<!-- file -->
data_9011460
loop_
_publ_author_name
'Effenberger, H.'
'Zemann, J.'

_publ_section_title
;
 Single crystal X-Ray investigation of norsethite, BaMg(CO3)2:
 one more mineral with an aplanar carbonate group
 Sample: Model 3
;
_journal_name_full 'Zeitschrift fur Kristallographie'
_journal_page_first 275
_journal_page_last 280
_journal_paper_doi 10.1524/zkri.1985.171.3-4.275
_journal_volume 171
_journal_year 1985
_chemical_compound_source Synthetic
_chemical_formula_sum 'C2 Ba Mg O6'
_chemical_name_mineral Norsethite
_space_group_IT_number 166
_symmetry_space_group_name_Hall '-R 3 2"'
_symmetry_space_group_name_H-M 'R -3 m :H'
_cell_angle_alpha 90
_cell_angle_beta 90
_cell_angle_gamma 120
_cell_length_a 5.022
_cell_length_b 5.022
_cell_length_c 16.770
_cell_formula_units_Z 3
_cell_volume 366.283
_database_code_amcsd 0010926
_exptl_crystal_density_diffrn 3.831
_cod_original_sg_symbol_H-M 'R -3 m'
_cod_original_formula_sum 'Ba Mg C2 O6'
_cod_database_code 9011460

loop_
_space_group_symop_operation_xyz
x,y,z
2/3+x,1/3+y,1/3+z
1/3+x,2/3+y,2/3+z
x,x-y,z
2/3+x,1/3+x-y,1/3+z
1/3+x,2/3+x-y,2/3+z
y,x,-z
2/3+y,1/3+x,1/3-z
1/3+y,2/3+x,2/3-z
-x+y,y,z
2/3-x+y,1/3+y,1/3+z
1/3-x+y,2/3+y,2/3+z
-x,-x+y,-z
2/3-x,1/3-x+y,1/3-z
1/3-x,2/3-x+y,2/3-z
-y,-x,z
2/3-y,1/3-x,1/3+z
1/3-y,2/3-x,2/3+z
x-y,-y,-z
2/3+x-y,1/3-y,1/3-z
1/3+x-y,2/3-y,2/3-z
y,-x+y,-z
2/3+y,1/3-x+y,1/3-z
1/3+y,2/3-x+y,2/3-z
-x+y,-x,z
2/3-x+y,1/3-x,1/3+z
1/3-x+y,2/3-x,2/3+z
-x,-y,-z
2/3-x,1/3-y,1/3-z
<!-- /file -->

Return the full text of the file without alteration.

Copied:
data_9011460
loop_
_publ_author_name
'Effenberger, H.'
'Zemann, J.'

_publ_section_title
;
 Single crystal X-Ray investigation of norsethite, BaMg(CO3)2:
 one more mineral with an aplanar carbonate group
 Sample: Model 3
;
_journal_name_full 'Zeitschrift fur Kristallographie'
_journal_page_first 275
_journal_page_last 280
_journal_paper_doi 10.1524/zkri.1985.171.3-4.275
_journal_volume 171
_journal_year 1985
_chemical_compound_source Synthetic
_chemical_formula_sum 'C2 Ba Mg O6'
_chemical_name_mineral Norsethite
_space_group_IT_number 166
_symmetry_space_group_name_Hall '-R 3 2"'
_symmetry_space_group_name_H-M 'R -3 m :H'
_cell_angle_alpha 90
_cell_angle_beta 90
_cell_angle_gamma 120
_cell_length_a 5.022
_cell_length_b 5.022
_cell_length_c 16.770
_cell_formula_units_Z 3
_cell_volume 366.283
_database_code_amcsd 0010926
_exptl_crystal_density_diffrn 3.831
_cod_original_sg_symbol_H-M 'R -3 m'
_cod_original_formula_sum 'Ba Mg C2 O6'
_cod_database_code 9011460

loop_
_space_group_symop_operation_xyz
x,y,z
2/3+x,1/3+y,1/3+z
1/3+x,2/3+y,2/3+z
x,x-y,z
2/3+x,1/3+x-y,1/3+z
1/3+x,2/3+x-y,2/3+z
y,x,-z
2/3+y,1/3+x,1/3-z
1/3+y,2/3+x,2/3-z
-x+y,y,z
2/3-x+y,1/3+y,1/3+z
1/3-x+y,2/3+y,2/3+z
-x,-x+y,-z
2/3-x,1/3-x+y,1/3-z
1/3-x,2/3-x+y,2/3-z
-y,-x,z
2/3-y,1/3-x,1/3+z
1/3-y,2/3-x,2/3+z
x-y,-y,-z
2/3+x-y,1/3-y,1/3-z
1/3+x-y,2/3-y,2/3-z
y,-x+y,-z
2/3+y,1/3-x+y,1/3-z
1/3+y,2/3-x+y,2/3-z
-x+y,-x,z
2/3-x+y,1/3-x,1/3+z
1/3-x+y,2/3-x,2/3+z
-x,-y,-z
2/3-x,1/3-y,1/3-z